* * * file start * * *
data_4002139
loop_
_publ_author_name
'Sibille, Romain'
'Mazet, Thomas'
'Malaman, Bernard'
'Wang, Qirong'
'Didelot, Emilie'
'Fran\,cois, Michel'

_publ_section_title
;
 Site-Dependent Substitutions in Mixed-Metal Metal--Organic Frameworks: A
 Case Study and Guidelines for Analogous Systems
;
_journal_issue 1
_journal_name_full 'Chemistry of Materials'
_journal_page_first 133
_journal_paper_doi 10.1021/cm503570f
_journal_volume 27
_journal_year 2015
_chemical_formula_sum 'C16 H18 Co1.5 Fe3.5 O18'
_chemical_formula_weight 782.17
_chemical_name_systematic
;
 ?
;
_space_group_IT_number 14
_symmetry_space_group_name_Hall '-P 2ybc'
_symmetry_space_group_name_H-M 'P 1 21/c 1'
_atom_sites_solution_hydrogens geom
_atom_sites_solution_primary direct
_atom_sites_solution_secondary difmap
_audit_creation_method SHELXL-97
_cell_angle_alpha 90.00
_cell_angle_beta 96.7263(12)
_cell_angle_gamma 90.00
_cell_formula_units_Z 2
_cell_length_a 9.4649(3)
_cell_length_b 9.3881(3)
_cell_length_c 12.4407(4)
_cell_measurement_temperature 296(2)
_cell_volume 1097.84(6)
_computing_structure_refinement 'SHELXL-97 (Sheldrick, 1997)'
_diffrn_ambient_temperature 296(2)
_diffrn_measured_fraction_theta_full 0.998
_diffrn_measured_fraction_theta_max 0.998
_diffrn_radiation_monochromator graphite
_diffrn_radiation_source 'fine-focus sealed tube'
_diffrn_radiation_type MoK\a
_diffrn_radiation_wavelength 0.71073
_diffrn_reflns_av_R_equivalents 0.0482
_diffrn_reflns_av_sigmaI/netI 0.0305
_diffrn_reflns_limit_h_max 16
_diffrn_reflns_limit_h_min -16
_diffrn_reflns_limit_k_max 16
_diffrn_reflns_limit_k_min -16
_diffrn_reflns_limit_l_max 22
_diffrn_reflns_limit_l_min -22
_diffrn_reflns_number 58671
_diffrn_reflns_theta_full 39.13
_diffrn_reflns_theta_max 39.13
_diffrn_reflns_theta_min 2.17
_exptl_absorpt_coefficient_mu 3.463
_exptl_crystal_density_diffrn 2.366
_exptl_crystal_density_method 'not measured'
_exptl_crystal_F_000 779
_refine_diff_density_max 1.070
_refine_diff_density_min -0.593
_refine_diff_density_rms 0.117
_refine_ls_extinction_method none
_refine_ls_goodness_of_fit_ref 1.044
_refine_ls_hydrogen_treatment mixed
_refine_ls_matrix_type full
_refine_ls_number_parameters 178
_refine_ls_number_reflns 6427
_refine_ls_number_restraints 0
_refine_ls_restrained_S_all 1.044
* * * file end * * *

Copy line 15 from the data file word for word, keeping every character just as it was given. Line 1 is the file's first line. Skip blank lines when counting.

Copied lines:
_journal_issue 1